"Moderate release "," sustained release ", and similar terms are used to refer to the form of active agent delivery that occurs when the active agent is released from the delivery vehicle at an identifiable and controllable rate for a period of time rather than immediately dispersed upon application or injection . Controlled or sustained release can be extended for hours, days or months and can vary with the action of many elements. In the pharmaceutical compositions of the present invention, the rate of release depends on the form of the excipient selected and the concentration of the excipient in the composition. Another determinant of release rate is the rate of hydrolysis of the bonds between and within the units of the polyorthoesters. The rate of hydrolysis can be controlled by the composition of the polyorthoesters and the number of hydrolysable bonds in the polyorthoesters. Other factors that determine the release rate of the active agent from the pharmaceutical composition of the present invention include the particle size, the acidity of the medium (whether inside or outside the matrix) and the physical and chemical properties of the active agent in the matrix.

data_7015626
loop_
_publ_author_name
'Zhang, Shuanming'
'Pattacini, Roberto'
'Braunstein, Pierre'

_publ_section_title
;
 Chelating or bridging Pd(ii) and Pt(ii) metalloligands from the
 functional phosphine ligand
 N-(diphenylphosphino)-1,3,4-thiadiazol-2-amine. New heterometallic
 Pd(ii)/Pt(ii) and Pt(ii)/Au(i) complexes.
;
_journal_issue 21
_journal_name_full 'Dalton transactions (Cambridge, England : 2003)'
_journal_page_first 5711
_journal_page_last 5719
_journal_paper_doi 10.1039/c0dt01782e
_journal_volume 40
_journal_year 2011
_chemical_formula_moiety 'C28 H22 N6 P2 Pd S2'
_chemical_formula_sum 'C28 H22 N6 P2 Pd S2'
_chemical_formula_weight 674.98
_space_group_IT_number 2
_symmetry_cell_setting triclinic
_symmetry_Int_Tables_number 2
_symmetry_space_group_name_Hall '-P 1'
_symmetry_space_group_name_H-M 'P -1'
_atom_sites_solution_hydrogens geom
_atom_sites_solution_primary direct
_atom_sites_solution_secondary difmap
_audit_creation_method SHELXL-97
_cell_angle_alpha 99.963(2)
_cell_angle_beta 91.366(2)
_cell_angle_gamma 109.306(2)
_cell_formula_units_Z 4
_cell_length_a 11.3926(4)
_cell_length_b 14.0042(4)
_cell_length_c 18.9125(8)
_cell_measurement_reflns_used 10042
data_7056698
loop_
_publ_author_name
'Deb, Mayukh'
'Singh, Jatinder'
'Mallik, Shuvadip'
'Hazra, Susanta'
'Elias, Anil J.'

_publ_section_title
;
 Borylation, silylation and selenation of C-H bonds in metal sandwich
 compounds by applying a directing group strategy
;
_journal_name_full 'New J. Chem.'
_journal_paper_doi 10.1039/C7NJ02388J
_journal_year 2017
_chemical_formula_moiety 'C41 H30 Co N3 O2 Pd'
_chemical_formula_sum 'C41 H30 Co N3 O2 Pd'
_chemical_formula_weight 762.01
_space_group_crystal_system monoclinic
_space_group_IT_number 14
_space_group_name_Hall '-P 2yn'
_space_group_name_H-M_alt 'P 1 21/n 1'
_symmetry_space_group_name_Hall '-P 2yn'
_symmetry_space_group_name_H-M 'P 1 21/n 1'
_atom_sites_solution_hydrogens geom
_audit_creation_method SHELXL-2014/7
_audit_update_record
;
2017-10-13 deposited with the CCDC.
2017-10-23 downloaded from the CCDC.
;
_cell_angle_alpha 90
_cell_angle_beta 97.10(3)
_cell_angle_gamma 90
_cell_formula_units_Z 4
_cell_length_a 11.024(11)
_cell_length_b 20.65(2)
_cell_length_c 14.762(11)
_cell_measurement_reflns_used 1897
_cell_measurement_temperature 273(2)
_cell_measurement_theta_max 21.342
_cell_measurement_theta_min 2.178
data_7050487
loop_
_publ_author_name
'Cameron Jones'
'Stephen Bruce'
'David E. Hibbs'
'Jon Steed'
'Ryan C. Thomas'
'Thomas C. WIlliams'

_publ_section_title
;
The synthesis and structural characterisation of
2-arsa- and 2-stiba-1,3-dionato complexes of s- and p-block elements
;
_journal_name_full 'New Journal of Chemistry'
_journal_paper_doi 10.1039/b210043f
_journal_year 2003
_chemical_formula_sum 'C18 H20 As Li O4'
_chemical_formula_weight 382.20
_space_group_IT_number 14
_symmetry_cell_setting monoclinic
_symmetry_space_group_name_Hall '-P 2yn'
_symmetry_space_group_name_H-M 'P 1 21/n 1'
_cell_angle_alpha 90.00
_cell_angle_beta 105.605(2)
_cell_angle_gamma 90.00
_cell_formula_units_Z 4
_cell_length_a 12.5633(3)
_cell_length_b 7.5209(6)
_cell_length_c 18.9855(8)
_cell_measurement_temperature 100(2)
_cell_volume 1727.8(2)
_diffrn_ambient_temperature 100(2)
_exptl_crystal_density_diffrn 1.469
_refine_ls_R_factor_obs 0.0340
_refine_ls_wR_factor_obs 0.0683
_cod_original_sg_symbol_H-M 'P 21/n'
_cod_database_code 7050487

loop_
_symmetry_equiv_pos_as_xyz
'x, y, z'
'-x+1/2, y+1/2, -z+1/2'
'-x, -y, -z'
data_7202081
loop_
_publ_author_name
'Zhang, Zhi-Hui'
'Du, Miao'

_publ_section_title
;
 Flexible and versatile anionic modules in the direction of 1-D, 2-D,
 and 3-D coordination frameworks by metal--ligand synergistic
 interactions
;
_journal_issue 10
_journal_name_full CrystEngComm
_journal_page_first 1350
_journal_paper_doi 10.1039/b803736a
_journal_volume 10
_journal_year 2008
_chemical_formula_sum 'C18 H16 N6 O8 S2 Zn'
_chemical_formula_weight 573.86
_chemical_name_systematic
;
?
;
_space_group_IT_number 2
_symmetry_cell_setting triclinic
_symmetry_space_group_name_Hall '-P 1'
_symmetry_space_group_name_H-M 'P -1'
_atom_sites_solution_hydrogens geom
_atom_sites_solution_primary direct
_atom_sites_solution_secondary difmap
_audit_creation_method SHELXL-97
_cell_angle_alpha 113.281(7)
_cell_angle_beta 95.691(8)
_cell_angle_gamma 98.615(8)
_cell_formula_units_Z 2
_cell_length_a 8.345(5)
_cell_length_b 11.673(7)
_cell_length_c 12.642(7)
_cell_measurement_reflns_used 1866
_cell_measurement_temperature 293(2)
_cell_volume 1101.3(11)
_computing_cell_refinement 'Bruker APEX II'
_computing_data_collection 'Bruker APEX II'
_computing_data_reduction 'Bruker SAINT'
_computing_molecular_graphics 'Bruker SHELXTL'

Compositions in the form of capsules can be prepared using a simple encapsulation process, for example, by introducing the active compound and excipients into hard gelatin capsules. In addition, a semi-solid matrix of active ingredient and high molecular weight polyethylene glycols may be prepared and filled into hard gelatine capsules; A suspension of the active ingredient in polyethylene glycol or a suspension in edible oils, for example, liquid paraffin or fractionated coconut oil, may be prepared and filled into soft gelatin capsules.

Tablet binders that may be included are acacia, methylcellulose, sodium carboxymethylcellulose, polyvinylpyrrolidone (Povidone), hydroxypropylmethyl-cellulose, sucrose, starch and ethylcellulose. Lubricants that may be used include magnesium stearate or other metallic stearate, stearic acid, silicone fluid, talc, wax, oil, and colloidal silica.

Aromatic agents such as peppermint, wintergreen oil, cherry flavor, etc. may also be used. It is also desirable to make a more attractive formulation in appearance and to add a coloring agent to help identify the product.

Other ingredients suitable for use in the compositions of the present invention are described in Remington ' s Pharmaceutical Sciences, Mace Publishing Company, Philadelphia, Pa., 17th ed. (1985).